In December 1943, Roosevelt decided that Eisenhower—not Marshall—would be Supreme Allied Commander in Europe. In January 1944, he resumed command of ETOUSA and the following month was officially designated as the Supreme Allied Commander of the Allied Expeditionary Force (SHAEF), serving in a dual role until the end of hostilities in Europe in May 1945. In these positions he was charged with planning and carrying out the Allied assault on the coast of Normandy in June 1944 under the code name Operation Overlord, the liberation of western Europe and the invasion of Germany. A month after the Normandy D-Day landings on June 6, 1944, the invasion of southern France took place, and control of the forces which took part in the southern invasion passed from the AFHQ to the SHAEF. From then until the end of the War in Europe on May 8, 1945, Eisenhower through SHAEF had supreme command of all operational Allied forces, and through his command of ETOUSA, administrative command of all U.S. forces, on the Western Front north of the Alps.
As recognition of his senior position in the Allied command, on December 20, 1944, he was promoted to General of the Army, equivalent to the rank of Field Marshal in most European armies. In this and the previous high commands he held, Eisenhower showed his great talents for leadership and diplomacy. Although he had never seen action himself, he won the respect of front-line commanders. He dealt skillfully with difficult subordinates such as Patton, and allies such as Winston Churchill, Field Marshal Bernard Montgomery and General Charles de Gaulle. He had fundamental disagreements with Churchill and Montgomery over questions of strategy, but these rarely upset his relationships with them. He negotiated with Soviet Marshal Zhukov, and such was the confidence that President Franklin D. Roosevelt had in him, he sometimes worked directly with Stalin, much to the chagrin of the British High Command who disliked being bypassed.
In 1951, he became the first supreme commander of NATO.
A Republican, Eisenhower entered the 1952 presidential race to counter the non-interventionism of Sen. Robert A. Taft, and to crusade against "Communism, Korea and corruption". He won by a landslide, defeating Democrat Adlai Stevenson and ending two decades of the New Deal Coalition holding the White House. As President, Eisenhower concluded negotiations with China to end the Korean War. He maintained pressure on the Soviet Union during the Cold War, gave priority to inexpensive nuclear weapons and reduced the other forces to save money. He had to play catch-up in the Space Race after the Soviets launched the Sputnik satellite in 1957. On the domestic front, he helped remove Joseph McCarthy from power but otherwise left most political actions to his Vice President, Richard Nixon. Eisenhower did not end New Deal policies, and in fact enlarged the scope of Social Security, and signed the Federal-Aid Highway Act of 1956. He was the first term-limited president in accordance with the 22nd Amendment. His two terms were mainly peaceful, and generally prosperous except for a sharp economic recession in 1958–59. Historians typically rank Eisenhower among the ten greatest U.S. presidents.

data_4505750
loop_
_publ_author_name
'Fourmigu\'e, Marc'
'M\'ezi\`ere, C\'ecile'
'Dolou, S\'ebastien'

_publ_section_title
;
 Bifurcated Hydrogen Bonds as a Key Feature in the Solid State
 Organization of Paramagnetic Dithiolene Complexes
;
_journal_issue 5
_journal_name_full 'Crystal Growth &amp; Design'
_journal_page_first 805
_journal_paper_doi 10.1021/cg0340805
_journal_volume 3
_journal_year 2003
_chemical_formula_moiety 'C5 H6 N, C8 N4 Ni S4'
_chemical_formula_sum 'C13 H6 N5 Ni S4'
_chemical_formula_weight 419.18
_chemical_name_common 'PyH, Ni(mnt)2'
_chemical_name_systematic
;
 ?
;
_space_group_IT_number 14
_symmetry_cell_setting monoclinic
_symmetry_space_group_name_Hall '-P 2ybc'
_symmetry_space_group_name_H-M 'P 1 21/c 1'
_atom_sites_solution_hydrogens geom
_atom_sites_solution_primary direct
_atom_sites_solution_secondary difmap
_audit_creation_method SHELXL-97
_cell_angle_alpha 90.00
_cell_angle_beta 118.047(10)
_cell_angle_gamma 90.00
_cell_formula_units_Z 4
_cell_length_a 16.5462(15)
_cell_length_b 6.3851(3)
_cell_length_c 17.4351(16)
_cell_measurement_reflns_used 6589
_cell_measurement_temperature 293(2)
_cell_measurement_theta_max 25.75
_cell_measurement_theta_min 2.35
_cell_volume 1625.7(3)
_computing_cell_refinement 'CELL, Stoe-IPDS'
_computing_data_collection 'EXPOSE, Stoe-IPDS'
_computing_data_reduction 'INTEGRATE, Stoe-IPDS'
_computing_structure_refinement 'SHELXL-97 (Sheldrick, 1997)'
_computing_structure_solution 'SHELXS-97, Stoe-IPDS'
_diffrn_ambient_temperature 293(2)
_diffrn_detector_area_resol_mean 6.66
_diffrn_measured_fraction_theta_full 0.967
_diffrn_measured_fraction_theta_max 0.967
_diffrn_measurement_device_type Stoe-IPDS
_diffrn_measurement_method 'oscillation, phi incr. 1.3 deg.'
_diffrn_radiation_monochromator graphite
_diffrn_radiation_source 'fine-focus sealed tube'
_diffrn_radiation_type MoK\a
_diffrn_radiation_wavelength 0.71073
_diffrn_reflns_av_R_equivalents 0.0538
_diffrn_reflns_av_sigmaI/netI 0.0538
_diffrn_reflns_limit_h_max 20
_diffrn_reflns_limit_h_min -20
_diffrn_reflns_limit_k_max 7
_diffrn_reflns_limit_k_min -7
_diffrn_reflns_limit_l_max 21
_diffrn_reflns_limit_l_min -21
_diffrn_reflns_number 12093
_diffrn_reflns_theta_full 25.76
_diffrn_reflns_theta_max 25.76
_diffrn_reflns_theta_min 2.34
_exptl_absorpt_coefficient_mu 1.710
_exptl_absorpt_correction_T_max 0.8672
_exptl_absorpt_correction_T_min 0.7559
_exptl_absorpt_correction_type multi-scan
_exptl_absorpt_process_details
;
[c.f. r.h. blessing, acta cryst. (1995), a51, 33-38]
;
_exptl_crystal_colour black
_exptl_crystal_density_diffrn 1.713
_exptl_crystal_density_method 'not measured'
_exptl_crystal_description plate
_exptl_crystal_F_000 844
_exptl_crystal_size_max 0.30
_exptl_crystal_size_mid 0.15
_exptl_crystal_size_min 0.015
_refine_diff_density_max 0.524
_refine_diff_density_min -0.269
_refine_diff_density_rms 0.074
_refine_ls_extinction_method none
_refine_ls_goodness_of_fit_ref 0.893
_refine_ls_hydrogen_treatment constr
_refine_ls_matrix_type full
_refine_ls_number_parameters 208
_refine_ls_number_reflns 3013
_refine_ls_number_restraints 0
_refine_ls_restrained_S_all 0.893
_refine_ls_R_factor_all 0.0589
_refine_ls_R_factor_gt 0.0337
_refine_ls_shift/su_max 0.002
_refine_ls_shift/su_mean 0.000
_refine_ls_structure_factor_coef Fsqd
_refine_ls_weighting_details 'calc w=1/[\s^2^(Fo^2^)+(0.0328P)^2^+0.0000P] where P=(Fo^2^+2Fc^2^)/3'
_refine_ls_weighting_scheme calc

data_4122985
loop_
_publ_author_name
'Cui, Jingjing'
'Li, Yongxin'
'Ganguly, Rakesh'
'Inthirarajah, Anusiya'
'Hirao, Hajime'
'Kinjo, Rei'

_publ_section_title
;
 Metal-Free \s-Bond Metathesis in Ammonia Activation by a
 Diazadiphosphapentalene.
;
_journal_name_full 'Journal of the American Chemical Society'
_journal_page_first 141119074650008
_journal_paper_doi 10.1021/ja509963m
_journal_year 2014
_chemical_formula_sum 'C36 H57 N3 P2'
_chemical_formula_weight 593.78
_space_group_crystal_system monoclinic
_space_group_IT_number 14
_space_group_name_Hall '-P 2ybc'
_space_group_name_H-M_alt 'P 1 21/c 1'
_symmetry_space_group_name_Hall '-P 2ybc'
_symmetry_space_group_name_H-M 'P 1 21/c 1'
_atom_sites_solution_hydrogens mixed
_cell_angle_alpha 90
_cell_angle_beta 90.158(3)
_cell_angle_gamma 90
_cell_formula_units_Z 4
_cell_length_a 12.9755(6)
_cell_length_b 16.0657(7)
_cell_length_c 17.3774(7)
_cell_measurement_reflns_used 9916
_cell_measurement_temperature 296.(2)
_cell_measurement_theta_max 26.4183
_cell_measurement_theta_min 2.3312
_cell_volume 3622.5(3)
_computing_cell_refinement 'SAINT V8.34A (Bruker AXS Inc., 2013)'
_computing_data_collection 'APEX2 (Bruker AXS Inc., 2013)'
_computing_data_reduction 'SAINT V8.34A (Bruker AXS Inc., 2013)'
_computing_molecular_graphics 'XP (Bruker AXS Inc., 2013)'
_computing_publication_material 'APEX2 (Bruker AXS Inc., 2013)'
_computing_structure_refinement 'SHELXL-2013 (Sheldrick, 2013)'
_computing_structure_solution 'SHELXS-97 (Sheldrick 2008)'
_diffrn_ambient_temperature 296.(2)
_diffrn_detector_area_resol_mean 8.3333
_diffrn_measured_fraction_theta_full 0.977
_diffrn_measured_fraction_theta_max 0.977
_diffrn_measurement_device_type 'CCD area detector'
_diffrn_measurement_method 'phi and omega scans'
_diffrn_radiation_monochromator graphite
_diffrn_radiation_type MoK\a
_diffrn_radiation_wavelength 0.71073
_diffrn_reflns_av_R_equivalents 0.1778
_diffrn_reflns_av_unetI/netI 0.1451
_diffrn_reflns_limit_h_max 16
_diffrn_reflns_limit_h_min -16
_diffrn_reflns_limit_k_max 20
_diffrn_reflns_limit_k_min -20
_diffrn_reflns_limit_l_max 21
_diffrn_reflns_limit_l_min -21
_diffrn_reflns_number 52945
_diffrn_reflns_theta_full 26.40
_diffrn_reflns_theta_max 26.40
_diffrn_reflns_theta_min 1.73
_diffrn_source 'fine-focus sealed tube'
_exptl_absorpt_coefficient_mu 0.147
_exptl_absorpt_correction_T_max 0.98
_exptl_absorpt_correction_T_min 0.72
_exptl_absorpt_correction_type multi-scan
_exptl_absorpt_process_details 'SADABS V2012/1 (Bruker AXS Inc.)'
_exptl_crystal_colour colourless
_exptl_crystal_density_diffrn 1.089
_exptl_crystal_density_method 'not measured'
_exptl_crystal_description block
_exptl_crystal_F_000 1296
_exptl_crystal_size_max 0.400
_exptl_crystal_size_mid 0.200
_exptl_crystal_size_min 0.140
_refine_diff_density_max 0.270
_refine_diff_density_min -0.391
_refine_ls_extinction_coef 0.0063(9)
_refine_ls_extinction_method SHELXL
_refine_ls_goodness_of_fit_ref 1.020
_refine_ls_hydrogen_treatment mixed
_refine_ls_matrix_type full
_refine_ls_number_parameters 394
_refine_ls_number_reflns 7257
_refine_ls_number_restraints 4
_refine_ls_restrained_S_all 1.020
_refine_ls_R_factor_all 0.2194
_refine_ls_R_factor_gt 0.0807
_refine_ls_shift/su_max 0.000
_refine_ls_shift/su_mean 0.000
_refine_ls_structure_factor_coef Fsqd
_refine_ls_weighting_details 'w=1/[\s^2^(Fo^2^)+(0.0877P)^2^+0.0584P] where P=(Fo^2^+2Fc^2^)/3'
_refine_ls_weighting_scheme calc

Eisenhower retired to the place where he and Mamie had spent much of their post-war time, a working farm adjacent to the battlefield at Gettysburg, Pennsylvania. In 1967, the Eisenhowers donated the farm to the National Park Service and since 1980 it has been open to the public as the Eisenhower National Historic Site. In retirement, he did not completely retreat from political life; he spoke at the 1964 Republican National Convention and appeared with Barry Goldwater in a Republican campaign commercial from Gettysburg.
Death and funeral
Eisenhower died of congestive heart failure on March 28, 1969, at Walter Reed Army Hospital in Washington D.C. The following day his body was moved to the Washington National Cathedral's Bethlehem Chapel where he lay in repose for twenty-eight hours. On March 30, his body was brought by caisson to the United States Capitol where he lay in state in the Capitol Rotunda. On March 31, Eisenhower's body was returned to the National Cathedral where he was given an Episcopal Church funeral service. That evening, Eisenhower's body was placed onto a train en route to Abilene, Kansas. His body arrived on April 2, and was interred later that day in a small chapel on the grounds of the Eisenhower Presidential Library. Eisenhower is buried alongside his son Doud who died at age 3 in 1921, and his wife, Mamie, who died in 1979.
Richard Nixon, by this time himself President, spoke of Eisenhower's death, "Some men are considered great because they lead great armies or they lead powerful nations. For eight years now, Dwight Eisenhower has neither commanded an army nor led a nation; and yet he remained through his final days the world's most admired and respected man, truly the first citizen of the world."
Funeral services of Eisenhower